When vascular access is no longer required, the introducer sheath must be removed and bleeding at the puncture site stopped. One common approach for providing hemostasis (the cessation of bleeding) is to apply external force near and upstream from the puncture site, typically by manual or "digital" compression. This approach suffers from a number of disadvantages. It is time-consuming, frequently requiring one-half hour or more of compression before hemostasis is assured. Additionally, such compression techniques require clot formulation and therefore cannot begin until anticoagulants used in vascular therapy procedures (such as for heart attacks, stent deployment, non-optimal PTCA results, and the like) are allowed to wear off. This can take up to two to four hours, thereby increasing the time required under the compression technique. The compression procedure is further uncomfortable for the patient and frequently requires administering analgesics to be tolerable. Moreover, the application of excessive pressure can at times totally occlude the underlying blood vessel, resulting in ischemia and/or thrombosis. Following manual compression the patient is required to remain recumbent for at least four and at times longer than 12 hours under close observation to assure continued hemostasis. During this time renewed bleeding may occur resulting in bleeding through the tract, hematoma and/or pseudo aneurysm formation as well as arteriovenous fistula formation. These complications may require blood transfusion and/or surgical intervention. The incidence of these complications increases when the sheath size is increased and when the patient is anticoagulated. It is clear that the standard technique for arterial closure can be risky, and is expensive and onerous to the patient. While the risk of such conditions can be reduced by using highly trained individuals, such use is both expensive and inefficient.

To overcome the problems associated with manual compression, the use of bioabsorbable fasteners to stop bleeding has been proposed by several groups. Generally, these approaches rely on the placement of a thrombogenic and bioabsorbable material, such as collagen, at the superficial arterial wall over the puncture site. While potentially effective, this approach suffers from a number of problems. It can be difficult to properly locate the interface of the overlying tissue and the adventitial surface of the blood vessel, and locating the fastener too far from that surface can result in failure to provide hemostasis and subsequent hematoma and/or pseudo aneurysm formation. Conversely, if the fastener intrudes into the arterial lumen, intravascular clots and/or collagen pieces with thrombus attached can form and embolies downstream causing vascular occlusion. Also, thrombus formation on the surface of a fastener protruding into the lumen can cause a stenosis which can obstruct normal blood flow. Other possible complications include infection as well as adverse reactions to the collagen implant.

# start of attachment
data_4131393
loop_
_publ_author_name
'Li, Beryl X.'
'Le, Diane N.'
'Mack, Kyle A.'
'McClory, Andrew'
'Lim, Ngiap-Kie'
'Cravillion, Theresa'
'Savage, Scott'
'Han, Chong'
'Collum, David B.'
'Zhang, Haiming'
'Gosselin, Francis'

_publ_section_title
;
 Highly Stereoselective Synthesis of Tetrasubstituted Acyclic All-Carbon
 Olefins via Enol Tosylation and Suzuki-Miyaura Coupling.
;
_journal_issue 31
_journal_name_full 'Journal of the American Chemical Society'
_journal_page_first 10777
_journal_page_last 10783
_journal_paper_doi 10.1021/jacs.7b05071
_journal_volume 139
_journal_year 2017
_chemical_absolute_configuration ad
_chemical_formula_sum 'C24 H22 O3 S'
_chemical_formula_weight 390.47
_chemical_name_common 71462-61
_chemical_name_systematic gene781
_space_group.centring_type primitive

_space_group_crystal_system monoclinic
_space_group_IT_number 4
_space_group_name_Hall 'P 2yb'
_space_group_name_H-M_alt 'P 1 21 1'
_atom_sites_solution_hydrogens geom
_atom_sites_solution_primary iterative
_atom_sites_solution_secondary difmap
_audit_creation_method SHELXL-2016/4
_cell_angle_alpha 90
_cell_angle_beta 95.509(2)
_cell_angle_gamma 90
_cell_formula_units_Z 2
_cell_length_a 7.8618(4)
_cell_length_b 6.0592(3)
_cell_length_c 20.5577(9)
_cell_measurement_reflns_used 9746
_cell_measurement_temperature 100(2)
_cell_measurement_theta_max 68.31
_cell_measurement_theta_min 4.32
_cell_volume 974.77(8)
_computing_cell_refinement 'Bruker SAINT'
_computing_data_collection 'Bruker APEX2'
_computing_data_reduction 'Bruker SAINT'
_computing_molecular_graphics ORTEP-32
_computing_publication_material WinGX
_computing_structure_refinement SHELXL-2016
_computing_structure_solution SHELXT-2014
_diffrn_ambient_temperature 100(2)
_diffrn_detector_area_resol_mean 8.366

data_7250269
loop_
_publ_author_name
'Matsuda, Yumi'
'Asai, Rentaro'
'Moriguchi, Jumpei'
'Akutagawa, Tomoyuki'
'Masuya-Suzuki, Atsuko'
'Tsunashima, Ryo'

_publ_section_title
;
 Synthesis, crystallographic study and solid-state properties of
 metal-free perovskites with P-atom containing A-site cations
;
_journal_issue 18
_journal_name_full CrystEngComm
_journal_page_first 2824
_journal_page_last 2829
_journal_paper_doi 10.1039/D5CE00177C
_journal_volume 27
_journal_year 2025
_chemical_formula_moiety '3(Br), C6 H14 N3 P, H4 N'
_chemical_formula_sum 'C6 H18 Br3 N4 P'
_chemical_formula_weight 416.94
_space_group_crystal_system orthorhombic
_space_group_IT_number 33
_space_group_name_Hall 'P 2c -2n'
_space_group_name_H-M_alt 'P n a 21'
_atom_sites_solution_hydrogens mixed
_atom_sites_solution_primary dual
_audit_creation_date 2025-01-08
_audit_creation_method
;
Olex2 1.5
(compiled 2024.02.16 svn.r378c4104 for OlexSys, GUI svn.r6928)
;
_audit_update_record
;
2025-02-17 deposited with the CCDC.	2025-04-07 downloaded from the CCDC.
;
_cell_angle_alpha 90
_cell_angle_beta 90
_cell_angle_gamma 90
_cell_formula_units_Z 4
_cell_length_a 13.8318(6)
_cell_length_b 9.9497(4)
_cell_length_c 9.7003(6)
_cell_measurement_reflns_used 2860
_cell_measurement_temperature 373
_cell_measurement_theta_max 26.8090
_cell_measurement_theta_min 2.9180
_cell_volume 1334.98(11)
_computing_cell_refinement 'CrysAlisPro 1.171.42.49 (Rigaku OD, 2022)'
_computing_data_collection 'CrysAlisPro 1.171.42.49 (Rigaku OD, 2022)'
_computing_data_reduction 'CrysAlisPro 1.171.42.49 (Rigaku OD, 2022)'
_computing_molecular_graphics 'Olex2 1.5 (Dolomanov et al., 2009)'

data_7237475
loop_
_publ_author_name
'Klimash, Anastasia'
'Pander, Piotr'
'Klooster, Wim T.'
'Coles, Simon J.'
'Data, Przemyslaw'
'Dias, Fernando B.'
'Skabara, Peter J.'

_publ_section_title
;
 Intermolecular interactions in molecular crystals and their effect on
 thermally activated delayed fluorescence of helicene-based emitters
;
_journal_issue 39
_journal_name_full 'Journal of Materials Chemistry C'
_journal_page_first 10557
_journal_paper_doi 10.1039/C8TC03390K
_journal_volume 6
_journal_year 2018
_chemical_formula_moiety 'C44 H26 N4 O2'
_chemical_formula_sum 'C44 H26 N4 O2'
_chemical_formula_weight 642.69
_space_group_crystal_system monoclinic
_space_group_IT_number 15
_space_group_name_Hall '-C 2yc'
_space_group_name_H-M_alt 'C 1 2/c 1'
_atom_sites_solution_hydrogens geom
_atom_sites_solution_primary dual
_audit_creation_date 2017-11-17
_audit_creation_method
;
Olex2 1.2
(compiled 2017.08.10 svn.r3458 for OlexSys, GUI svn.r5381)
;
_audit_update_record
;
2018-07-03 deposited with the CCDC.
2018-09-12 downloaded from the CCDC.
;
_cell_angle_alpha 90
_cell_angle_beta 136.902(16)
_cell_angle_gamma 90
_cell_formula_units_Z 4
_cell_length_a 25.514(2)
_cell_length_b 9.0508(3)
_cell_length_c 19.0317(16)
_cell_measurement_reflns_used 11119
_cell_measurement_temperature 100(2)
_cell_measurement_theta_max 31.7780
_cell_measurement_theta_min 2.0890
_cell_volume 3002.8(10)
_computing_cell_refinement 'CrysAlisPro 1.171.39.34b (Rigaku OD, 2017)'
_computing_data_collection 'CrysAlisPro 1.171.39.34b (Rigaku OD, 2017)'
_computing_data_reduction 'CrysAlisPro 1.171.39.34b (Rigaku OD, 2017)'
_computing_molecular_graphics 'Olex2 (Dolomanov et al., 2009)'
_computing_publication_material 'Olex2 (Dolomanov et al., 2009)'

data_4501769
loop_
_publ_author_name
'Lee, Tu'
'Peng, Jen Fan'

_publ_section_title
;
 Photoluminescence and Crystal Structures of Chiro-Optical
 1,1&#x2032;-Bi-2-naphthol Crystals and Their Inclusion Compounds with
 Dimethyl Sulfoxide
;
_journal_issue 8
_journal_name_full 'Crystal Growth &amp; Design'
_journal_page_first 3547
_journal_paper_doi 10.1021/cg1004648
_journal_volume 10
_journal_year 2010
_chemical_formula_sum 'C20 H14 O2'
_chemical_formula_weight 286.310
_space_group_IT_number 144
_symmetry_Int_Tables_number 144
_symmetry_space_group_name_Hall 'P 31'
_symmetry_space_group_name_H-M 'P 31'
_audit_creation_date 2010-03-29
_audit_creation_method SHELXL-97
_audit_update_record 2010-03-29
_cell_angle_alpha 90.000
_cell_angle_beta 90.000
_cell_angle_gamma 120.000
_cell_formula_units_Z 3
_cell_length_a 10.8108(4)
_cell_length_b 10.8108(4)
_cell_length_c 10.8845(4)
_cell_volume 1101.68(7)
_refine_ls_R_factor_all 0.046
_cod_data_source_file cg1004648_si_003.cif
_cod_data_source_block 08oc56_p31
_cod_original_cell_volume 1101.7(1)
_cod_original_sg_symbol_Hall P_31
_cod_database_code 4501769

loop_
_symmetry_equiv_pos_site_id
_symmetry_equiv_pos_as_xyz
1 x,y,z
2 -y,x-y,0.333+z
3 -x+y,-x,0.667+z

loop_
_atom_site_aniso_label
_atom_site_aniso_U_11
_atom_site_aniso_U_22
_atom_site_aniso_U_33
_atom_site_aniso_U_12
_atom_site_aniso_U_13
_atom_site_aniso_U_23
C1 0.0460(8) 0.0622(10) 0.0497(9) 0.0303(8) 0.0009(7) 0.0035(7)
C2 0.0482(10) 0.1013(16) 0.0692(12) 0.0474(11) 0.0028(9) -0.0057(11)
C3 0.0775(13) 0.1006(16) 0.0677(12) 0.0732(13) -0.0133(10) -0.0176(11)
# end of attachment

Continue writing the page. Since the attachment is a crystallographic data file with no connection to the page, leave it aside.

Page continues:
A more effective approach for vascular closure has been proposed in U.S. Pat. No. 5,417,699 and in co-pending application Ser. Nos. 08/148,809 and PCT/US93/11864. A suture applying device is introduced through the tissue tract with a distal end of the device located at the vascular punctures. One or more needles in the device are then used to draw suture through the blood vessel wall on opposite sides of the punctures, and the suture is secured directly over the adventitial surface of the blood vessel wall to provide highly reliable closure.

While a significant improvement over the use of manual pressure, clamps, and collagen plugs, certain design criteria have been found to be important to successful suturing to achieve vascular closure. For example, it is important that the needles be properly directed through the blood vessel wall so that the suture is well anchored in tissue to provide for tight closure. It is also important that needle deployment within the suturing device be controlled to prevent accidental deployment before the device has been properly introduced to the puncture site in a blood vessel. It is of further importance that the vascular suturing device be able to be introduced to blood vessels without imposing significant or undue trauma to the patient. In particular, it is particularly desirable to close the vessel in a relatively short amount of time and without imposing excessive injury to the tissue tract leading to the vessel.